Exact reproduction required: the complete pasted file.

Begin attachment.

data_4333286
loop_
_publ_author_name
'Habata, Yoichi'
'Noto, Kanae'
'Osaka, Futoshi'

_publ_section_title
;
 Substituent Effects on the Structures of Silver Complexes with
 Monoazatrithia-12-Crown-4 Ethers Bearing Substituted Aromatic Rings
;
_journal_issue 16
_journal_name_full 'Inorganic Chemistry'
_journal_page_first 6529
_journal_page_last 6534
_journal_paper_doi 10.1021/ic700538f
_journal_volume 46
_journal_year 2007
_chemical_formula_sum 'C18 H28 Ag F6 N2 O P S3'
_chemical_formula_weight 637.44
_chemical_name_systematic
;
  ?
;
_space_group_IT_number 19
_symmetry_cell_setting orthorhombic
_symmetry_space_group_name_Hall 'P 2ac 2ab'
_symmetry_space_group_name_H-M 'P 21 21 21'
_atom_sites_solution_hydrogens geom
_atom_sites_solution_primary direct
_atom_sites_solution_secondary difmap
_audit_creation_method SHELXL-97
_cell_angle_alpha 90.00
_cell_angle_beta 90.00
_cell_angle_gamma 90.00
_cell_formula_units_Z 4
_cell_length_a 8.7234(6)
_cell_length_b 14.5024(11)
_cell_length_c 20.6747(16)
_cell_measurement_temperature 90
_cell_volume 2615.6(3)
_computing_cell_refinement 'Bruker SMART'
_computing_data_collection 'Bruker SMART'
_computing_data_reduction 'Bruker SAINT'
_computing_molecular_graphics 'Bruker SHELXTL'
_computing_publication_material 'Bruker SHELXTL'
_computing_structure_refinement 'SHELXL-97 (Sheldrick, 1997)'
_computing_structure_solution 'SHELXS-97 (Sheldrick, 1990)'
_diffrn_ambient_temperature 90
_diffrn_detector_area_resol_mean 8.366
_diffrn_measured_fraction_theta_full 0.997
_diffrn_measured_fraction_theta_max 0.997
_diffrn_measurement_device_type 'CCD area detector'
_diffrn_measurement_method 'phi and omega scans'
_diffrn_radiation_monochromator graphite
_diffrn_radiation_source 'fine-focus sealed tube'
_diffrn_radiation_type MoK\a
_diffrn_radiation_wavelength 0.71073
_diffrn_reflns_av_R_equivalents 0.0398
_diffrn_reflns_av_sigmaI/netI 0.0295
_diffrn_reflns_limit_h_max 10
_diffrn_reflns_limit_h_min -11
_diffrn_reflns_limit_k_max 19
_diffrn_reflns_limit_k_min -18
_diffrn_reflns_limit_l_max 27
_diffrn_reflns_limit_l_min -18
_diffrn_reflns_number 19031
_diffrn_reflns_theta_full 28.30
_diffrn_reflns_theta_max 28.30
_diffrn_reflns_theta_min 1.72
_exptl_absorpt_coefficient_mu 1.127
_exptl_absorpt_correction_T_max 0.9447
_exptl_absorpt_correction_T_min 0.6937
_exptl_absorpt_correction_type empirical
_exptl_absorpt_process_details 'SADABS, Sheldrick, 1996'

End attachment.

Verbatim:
data_4333286
loop_
_publ_author_name
'Habata, Yoichi'
'Noto, Kanae'
'Osaka, Futoshi'

_publ_section_title
;
 Substituent Effects on the Structures of Silver Complexes with
 Monoazatrithia-12-Crown-4 Ethers Bearing Substituted Aromatic Rings
;
_journal_issue 16
_journal_name_full 'Inorganic Chemistry'
_journal_page_first 6529
_journal_page_last 6534
_journal_paper_doi 10.1021/ic700538f
_journal_volume 46
_journal_year 2007
_chemical_formula_sum 'C18 H28 Ag F6 N2 O P S3'
_chemical_formula_weight 637.44
_chemical_name_systematic
;
  ?
;
_space_group_IT_number 19
_symmetry_cell_setting orthorhombic
_symmetry_space_group_name_Hall 'P 2ac 2ab'
_symmetry_space_group_name_H-M 'P 21 21 21'
_atom_sites_solution_hydrogens geom
_atom_sites_solution_primary direct
_atom_sites_solution_secondary difmap
_audit_creation_method SHELXL-97
_cell_angle_alpha 90.00
_cell_angle_beta 90.00
_cell_angle_gamma 90.00
_cell_formula_units_Z 4
_cell_length_a 8.7234(6)
_cell_length_b 14.5024(11)
_cell_length_c 20.6747(16)
_cell_measurement_temperature 90
_cell_volume 2615.6(3)
_computing_cell_refinement 'Bruker SMART'
_computing_data_collection 'Bruker SMART'
_computing_data_reduction 'Bruker SAINT'
_computing_molecular_graphics 'Bruker SHELXTL'
_computing_publication_material 'Bruker SHELXTL'
_computing_structure_refinement 'SHELXL-97 (Sheldrick, 1997)'
_computing_structure_solution 'SHELXS-97 (Sheldrick, 1990)'
_diffrn_ambient_temperature 90
_diffrn_detector_area_resol_mean 8.366
_diffrn_measured_fraction_theta_full 0.997
_diffrn_measured_fraction_theta_max 0.997
_diffrn_measurement_device_type 'CCD area detector'
_diffrn_measurement_method 'phi and omega scans'
_diffrn_radiation_monochromator graphite
_diffrn_radiation_source 'fine-focus sealed tube'
_diffrn_radiation_type MoK\a
_diffrn_radiation_wavelength 0.71073
_diffrn_reflns_av_R_equivalents 0.0398
_diffrn_reflns_av_sigmaI/netI 0.0295
_diffrn_reflns_limit_h_max 10
_diffrn_reflns_limit_h_min -11
_diffrn_reflns_limit_k_max 19
_diffrn_reflns_limit_k_min -18
_diffrn_reflns_limit_l_max 27
_diffrn_reflns_limit_l_min -18
_diffrn_reflns_number 19031
_diffrn_reflns_theta_full 28.30
_diffrn_reflns_theta_max 28.30
_diffrn_reflns_theta_min 1.72
_exptl_absorpt_coefficient_mu 1.127
_exptl_absorpt_correction_T_max 0.9447
_exptl_absorpt_correction_T_min 0.6937
_exptl_absorpt_correction_type empirical
_exptl_absorpt_process_details 'SADABS, Sheldrick, 1996'